During this pandemic there has been such loss. Not only the lost lives, but for those that remain, the loss of freedom to move around without restriction, the closing down of all our normal social outlets and, probably the hardest thing of all, the inability to hug our loved ones – unless we have been in a support bubble with them.
For us, as with all mammals, touch is vital for our physical, emotional and spiritual health – we miss it so much at the moment. For most of those living alone, it is something never experienced before and we have not been prepared for it. Inspirationally, many people have overcome this tactile loss during the last year by buying a puppy. A puppy gives you not only something to cuddle but also a cast-iron excuse to go out twice a day to walk the dog!
We understand that loss is everywhere and with this loss are the emotions of loss - not only denial, anger, bargaining, depression and eventually acceptance but also sadness, loneliness and a basic underlying feeling that where we are is not a safe place to be in – that we now live in a world that is unchartered, unplanned and unknown.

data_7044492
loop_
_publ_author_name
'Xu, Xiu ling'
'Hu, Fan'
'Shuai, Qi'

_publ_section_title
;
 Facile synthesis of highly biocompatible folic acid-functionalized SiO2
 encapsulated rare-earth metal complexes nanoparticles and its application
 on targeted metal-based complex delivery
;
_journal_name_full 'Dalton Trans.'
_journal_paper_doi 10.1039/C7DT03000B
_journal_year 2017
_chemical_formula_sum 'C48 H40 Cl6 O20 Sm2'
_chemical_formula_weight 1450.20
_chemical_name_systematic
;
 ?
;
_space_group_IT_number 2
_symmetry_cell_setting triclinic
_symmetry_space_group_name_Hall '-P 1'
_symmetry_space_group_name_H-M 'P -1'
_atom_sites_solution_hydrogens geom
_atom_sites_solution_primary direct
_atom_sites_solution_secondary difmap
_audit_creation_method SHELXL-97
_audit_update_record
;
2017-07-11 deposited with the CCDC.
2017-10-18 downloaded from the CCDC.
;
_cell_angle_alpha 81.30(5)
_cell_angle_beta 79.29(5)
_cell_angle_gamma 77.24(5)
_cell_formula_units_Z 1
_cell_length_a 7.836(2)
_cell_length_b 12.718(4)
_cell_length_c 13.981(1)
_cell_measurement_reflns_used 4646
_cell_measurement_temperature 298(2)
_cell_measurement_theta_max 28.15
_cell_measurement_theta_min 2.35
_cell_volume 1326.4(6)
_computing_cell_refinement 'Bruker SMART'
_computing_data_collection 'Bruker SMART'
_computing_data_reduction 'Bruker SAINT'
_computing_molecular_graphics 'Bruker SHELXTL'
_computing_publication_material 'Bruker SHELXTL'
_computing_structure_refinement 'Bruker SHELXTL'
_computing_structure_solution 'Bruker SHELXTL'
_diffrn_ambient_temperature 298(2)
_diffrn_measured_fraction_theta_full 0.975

But with this loss and uncertainty, there is also strength. Strength to carry on, strength to help those who suffer and strength to form a new way of living in this changing and unexpected world.
Post-COVID the scene has changed and perhaps comparing this to a garden that has been hit by a hurricane might help. The beautiful garden you know and loved has unexpectedly been ripped away but the basic structure is still there. It has changed and it will take time for the plants, trees and wildlife to return. Eventually the garden will be mature but it will be different and it might take some time to get used to that change.
Reflecting on the past year and how it has been for you can help you prepare for the new way of living that will be upon us soon. What would help you? What do you need? Perhaps you want to embrace the new garden, or maybe you just prefer to have the old garden but in a new form. Which ever way, with each other’s support, we can adapt and cope with this new age.